As the nation started to reopen this week following two months of closed businesses and stay-at-home orders, public health officials and economists cautioned that society won’t truly return to anything resembling a pre-pandemic normal without a COVID-19 vaccine.
Moderna (NASDAQ: MRNA) moved one step closer to filling that need with the release of preliminary Phase 1 data for its messenger RNA vaccine candidate. No major safety problems were reported and there were some indications that the injections elicited antibodies. But Phase 1 clinical trials are small, and it’s unknown whether those early results can be replicated in larger studies. Furthermore, neutralizing antibody data were available for only only eight patients, and the company provided little detail to contextualize those findings.
Nevertheless, Morderna plans to move quickly into a Phase 2 test, followed by a Phase 3 study in July while the second stage of testing is still underway. It’s rare for a company to talk about Phase 3 even before full Phase 1 data are available but the rapid plan reflects the urgency of these times.
COVID stories dominated the headlines but there was other life science news this week. Several cancer drugs won regulatory approvals, a pharma giant struck a deal to gain a place in a crowded field, and a stealthy biotech emerged from the shadows with $145 million. Let’s recap those stories and more in this week’s roundup.
—Moderna reported preliminary Phase 1 data for its experimental COVID-19 vaccine, mRNA-1273, and the Cambridge, MA-based company is preparing to advance the drug into Phases 2 and 3, which will evaluate the drug in larger numbers of patients.
—Mammoth Biosciences is collaborating with the consumer health division of GlaxoSmithKline (NYSE: GSK) to develop a disposable, handheld test that uses the startup’s CRISPR-based technology to detect the novel coronavirus.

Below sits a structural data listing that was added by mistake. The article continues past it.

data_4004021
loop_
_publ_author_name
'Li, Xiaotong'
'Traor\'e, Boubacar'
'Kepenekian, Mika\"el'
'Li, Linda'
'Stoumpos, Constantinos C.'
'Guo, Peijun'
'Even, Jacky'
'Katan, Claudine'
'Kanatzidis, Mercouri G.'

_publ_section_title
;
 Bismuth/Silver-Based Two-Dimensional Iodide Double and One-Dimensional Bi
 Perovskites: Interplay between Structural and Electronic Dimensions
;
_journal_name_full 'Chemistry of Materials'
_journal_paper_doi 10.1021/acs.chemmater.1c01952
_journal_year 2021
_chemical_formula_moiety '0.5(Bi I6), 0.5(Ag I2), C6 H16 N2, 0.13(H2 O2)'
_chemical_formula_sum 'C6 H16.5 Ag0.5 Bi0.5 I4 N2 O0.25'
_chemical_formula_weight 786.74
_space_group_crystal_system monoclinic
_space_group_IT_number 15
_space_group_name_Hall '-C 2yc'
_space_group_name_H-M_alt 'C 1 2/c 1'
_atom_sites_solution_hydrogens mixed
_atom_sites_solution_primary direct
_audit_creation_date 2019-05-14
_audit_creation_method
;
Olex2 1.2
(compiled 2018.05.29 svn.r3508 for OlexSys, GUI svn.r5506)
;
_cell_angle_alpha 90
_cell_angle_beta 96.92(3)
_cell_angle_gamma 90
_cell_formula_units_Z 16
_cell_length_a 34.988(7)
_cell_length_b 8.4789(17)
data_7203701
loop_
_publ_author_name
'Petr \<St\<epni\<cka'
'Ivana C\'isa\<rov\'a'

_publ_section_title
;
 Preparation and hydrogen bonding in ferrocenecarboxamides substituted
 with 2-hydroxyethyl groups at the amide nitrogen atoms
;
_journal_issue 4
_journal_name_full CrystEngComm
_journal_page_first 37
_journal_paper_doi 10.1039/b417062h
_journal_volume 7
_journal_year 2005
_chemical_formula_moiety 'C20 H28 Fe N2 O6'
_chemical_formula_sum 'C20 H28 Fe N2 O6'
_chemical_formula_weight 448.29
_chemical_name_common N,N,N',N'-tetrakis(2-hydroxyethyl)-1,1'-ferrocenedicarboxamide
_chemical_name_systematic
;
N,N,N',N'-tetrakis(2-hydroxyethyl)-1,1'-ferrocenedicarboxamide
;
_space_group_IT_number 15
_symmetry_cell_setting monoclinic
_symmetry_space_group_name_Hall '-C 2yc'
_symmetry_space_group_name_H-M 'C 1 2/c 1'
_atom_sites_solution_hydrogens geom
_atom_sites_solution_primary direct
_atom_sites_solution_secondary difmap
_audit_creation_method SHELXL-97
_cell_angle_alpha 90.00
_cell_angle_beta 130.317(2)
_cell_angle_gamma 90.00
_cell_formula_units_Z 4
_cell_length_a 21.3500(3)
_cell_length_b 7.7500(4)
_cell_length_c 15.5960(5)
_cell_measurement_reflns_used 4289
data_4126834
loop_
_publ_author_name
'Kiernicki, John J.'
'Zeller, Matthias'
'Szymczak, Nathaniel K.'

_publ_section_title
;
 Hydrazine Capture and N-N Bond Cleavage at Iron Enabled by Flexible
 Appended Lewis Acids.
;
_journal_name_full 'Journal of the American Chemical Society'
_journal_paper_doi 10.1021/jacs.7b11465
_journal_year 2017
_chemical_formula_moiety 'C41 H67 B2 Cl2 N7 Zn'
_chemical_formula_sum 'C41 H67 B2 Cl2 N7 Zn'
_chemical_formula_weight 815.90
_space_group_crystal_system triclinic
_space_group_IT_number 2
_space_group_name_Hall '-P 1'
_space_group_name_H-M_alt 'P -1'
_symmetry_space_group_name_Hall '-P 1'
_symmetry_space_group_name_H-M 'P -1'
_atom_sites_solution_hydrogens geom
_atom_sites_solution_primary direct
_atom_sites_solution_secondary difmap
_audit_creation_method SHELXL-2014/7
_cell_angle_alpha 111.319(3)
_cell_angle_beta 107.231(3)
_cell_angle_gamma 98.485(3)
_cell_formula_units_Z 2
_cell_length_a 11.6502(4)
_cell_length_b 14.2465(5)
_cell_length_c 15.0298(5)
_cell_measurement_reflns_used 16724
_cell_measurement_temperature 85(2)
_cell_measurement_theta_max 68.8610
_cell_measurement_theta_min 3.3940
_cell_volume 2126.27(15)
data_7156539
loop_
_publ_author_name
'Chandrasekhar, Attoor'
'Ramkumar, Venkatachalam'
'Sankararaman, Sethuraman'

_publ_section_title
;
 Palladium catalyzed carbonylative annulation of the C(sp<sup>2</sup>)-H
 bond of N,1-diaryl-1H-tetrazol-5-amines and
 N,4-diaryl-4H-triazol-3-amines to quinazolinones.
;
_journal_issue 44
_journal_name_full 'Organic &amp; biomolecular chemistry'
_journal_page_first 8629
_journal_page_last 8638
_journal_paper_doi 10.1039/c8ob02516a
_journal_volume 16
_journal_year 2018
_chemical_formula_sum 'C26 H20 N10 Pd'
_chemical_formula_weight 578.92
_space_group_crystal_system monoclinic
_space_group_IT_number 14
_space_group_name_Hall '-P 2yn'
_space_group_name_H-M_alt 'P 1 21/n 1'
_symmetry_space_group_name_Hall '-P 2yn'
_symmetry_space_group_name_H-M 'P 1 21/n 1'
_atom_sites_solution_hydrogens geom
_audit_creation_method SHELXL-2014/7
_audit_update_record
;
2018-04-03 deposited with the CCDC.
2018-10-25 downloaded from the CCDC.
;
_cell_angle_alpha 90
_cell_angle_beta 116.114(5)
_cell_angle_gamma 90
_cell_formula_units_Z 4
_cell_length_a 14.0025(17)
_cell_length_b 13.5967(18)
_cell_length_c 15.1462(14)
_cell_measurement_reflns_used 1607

—The US promised AstraZeneca (NYSE: AZN) up to $1.2 billion to more rapidly advance a COVID-19 vaccine candidate the company has licensed from the University of Oxford. The money will go toward late-stage development and manufacturing of the investigational vaccine slated to enter late-stage clinical testing this summer. It’s the fourth vaccine partnership struck by the Biomedical Advanced Research and Development Authority.
DOLLARS & DEALS
—Rallybio closed a $145 million Series B round of funding to advance a pipeline of rare disease drugs including a Phase 1 ready antibody drug for fetal and neonatal alloimmune thrombocytopenia, a blood disorder.
—Emeryville, CA-based startup Octant raised $30 million to develop technology it is using to determine how small molecules interact with a family of membrane proteins known as G-protein coupled receptors.
—Amplyx Pharmaceuticals, a San Diego biotech advancing a new kind of antifungal treatment for hospitalized patients who are especially vulnerable to such infections, brought aboard new investors including Pfizer (NYSE: PFE) to extend its Series C financing to more than $90 million.
—Vividion Therapeutics and Roche inked an alliance to work on discovering and developing new drugs that leverage cells’ protein degradation process—how damaged or unwanted proteins are discarded—to treat disease. The Swiss pharma giant paid the San Diego biotech $135 million up front.
—HotSpot Therapeutics landed $65 million in Series B financing to advance two allosteric molecules to tests in humans.
—South San Francisco-based Applied Molecular Transport filed plans for an IPO intended to finance clinical tests of biologic drugs that use the company’s technology to reach disease targets in the gut.
—Clinical-stage cell therapy developer SQZ Biotech announced a $65 million Series D funding round to support its oncology pipeline and expand into infectious diseases.